I wish could tell you more about Hoagie Carmichael, as he was one of the great 20th century American songwriters. I do know that he was born in 1899 in Bloomington, Indiana. He began gigging at piano at age 19, and soon was playing and leading jazz bands. An enthusiastic adherent of the new “hot jazz” movement, he joined up with jazz bands in Chicago, where he played with Louis Armstrong and with his lifelong friend and associate, the legendary Bix Beiderbecke. Carmichael began writing songs early on, and in the 30’s 40’s wrote for many movies. He starred in a number of musical revues and radio shows, and acted in fourteen movies. He also worked on a number of other non-music jobs over the years. Quite a guy. He wrote hundreds of songs, but his three most famous, written in the 1930’s, are among the finest fruits of the jazz genre: Georgia On Mind, Up a Lazy River, and Stardust.

Ray Charles’ iconic version of Georgia On My Mind has been playing in my head for my entire life. In my first novel, Up in the Bronx, I had one of my characters, Madeleine Rose, pause from her busy life to listen to Georgia on her car radio. Although no one will ever match the Ray Charles version, the song is still worth playing. Anyhow, I played it, perhaps a bit over-sweetly, the other day.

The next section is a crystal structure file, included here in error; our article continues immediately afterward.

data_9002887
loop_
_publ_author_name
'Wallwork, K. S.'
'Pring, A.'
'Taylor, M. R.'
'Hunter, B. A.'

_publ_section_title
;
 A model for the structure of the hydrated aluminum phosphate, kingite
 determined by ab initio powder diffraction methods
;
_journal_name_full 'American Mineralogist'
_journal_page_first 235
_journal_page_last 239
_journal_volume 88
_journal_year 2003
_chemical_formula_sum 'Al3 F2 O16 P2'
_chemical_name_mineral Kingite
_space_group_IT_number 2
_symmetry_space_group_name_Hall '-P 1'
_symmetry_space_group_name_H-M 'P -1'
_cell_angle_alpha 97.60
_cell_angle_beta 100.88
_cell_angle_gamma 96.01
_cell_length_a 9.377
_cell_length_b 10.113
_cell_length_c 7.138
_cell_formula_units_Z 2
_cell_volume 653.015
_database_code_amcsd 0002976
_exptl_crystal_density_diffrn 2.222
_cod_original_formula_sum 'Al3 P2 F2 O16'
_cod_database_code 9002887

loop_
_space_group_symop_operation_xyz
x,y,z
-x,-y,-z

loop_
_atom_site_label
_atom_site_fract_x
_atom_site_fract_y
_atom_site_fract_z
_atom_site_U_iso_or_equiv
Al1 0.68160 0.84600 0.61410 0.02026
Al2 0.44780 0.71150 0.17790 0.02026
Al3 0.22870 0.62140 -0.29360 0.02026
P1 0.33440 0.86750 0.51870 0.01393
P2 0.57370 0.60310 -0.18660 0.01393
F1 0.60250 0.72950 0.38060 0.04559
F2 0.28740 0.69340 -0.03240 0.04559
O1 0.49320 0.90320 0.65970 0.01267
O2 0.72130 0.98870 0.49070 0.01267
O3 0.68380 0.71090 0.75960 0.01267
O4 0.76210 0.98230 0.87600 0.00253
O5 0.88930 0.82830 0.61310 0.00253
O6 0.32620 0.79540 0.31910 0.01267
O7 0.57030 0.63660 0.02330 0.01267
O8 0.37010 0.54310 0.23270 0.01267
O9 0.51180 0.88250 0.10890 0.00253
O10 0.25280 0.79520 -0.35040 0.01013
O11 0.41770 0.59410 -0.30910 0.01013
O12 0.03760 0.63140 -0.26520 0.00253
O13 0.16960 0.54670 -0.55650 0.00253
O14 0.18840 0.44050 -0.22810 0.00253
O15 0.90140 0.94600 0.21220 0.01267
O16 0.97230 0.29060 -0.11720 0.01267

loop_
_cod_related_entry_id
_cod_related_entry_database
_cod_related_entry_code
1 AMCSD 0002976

The Up a Lazy River recording I did about a year ago, but it seems I was too up a lazy (up a river) to record it again. It’s such a perfect ragtime progression. Everyone has done it. The Mills Bros. version is my favorite. Check out the Mills Brothers and check out Hoagie Carmichael too.

Up a Lazy River

 

 

As for Stardust, I’ve been trying to learn it for the longest time. I still don’t have it down, but it is still a pleasure to try to get it right, because the moments you do get it right are so sweet. It’s just that great a song. All the great jazz bands and singers have sung this one.

Stardust   

 

 

 

 

 

 

 

 

 

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